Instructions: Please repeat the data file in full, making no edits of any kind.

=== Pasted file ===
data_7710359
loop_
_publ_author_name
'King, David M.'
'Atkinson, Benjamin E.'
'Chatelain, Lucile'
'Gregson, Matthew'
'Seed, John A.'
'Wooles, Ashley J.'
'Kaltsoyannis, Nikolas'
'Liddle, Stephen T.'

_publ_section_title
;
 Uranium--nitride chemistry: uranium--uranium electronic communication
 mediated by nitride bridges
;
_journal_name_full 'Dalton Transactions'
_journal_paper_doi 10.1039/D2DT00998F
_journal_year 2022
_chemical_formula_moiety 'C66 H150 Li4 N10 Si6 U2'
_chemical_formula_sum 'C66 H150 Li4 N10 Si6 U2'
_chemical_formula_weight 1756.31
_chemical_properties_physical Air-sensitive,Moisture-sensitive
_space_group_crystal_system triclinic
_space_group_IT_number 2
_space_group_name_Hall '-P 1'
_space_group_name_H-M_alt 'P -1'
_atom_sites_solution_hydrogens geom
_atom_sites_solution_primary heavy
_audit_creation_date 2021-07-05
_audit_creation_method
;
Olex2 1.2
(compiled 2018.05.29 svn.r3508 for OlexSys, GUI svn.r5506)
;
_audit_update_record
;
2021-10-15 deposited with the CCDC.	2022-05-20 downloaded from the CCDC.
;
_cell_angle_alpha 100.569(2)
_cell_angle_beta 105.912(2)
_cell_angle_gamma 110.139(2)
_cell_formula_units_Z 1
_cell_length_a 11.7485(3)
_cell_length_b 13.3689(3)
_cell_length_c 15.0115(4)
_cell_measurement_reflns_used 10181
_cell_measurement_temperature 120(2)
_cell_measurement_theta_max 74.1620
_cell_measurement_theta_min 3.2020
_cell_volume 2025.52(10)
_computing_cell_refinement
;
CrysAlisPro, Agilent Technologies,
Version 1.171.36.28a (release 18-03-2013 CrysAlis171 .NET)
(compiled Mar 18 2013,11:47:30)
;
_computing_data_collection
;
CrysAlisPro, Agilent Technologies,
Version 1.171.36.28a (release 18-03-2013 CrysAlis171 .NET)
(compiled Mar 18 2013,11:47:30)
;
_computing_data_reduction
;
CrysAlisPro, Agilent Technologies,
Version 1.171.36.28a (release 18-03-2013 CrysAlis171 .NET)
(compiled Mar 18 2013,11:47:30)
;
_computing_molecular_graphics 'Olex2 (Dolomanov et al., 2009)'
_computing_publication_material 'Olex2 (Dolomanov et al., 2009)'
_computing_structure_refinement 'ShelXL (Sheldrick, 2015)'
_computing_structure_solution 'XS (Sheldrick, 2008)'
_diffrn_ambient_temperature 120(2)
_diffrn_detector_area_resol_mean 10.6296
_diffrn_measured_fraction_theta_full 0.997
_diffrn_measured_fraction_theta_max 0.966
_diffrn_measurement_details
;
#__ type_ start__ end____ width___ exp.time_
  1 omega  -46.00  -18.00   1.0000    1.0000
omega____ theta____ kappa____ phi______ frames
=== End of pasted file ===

data_7710359
loop_
_publ_author_name
'King, David M.'
'Atkinson, Benjamin E.'
'Chatelain, Lucile'
'Gregson, Matthew'
'Seed, John A.'
'Wooles, Ashley J.'
'Kaltsoyannis, Nikolas'
'Liddle, Stephen T.'

_publ_section_title
;
 Uranium--nitride chemistry: uranium--uranium electronic communication
 mediated by nitride bridges
;
_journal_name_full 'Dalton Transactions'
_journal_paper_doi 10.1039/D2DT00998F
_journal_year 2022
_chemical_formula_moiety 'C66 H150 Li4 N10 Si6 U2'
_chemical_formula_sum 'C66 H150 Li4 N10 Si6 U2'
_chemical_formula_weight 1756.31
_chemical_properties_physical Air-sensitive,Moisture-sensitive
_space_group_crystal_system triclinic
_space_group_IT_number 2
_space_group_name_Hall '-P 1'
_space_group_name_H-M_alt 'P -1'
_atom_sites_solution_hydrogens geom
_atom_sites_solution_primary heavy
_audit_creation_date 2021-07-05
_audit_creation_method
;
Olex2 1.2
(compiled 2018.05.29 svn.r3508 for OlexSys, GUI svn.r5506)
;
_audit_update_record
;
2021-10-15 deposited with the CCDC.	2022-05-20 downloaded from the CCDC.
;
_cell_angle_alpha 100.569(2)
_cell_angle_beta 105.912(2)
_cell_angle_gamma 110.139(2)
_cell_formula_units_Z 1
_cell_length_a 11.7485(3)
_cell_length_b 13.3689(3)
_cell_length_c 15.0115(4)
_cell_measurement_reflns_used 10181
_cell_measurement_temperature 120(2)
_cell_measurement_theta_max 74.1620
_cell_measurement_theta_min 3.2020
_cell_volume 2025.52(10)
_computing_cell_refinement
;
CrysAlisPro, Agilent Technologies,
Version 1.171.36.28a (release 18-03-2013 CrysAlis171 .NET)
(compiled Mar 18 2013,11:47:30)
;
_computing_data_collection
;
CrysAlisPro, Agilent Technologies,
Version 1.171.36.28a (release 18-03-2013 CrysAlis171 .NET)
(compiled Mar 18 2013,11:47:30)
;
_computing_data_reduction
;
CrysAlisPro, Agilent Technologies,
Version 1.171.36.28a (release 18-03-2013 CrysAlis171 .NET)
(compiled Mar 18 2013,11:47:30)
;
_computing_molecular_graphics 'Olex2 (Dolomanov et al., 2009)'
_computing_publication_material 'Olex2 (Dolomanov et al., 2009)'
_computing_structure_refinement 'ShelXL (Sheldrick, 2015)'
_computing_structure_solution 'XS (Sheldrick, 2008)'
_diffrn_ambient_temperature 120(2)
_diffrn_detector_area_resol_mean 10.6296
_diffrn_measured_fraction_theta_full 0.997
_diffrn_measured_fraction_theta_max 0.966
_diffrn_measurement_details
;
#__ type_ start__ end____ width___ exp.time_
  1 omega  -46.00  -18.00   1.0000    1.0000
omega____ theta____ kappa____ phi______ frames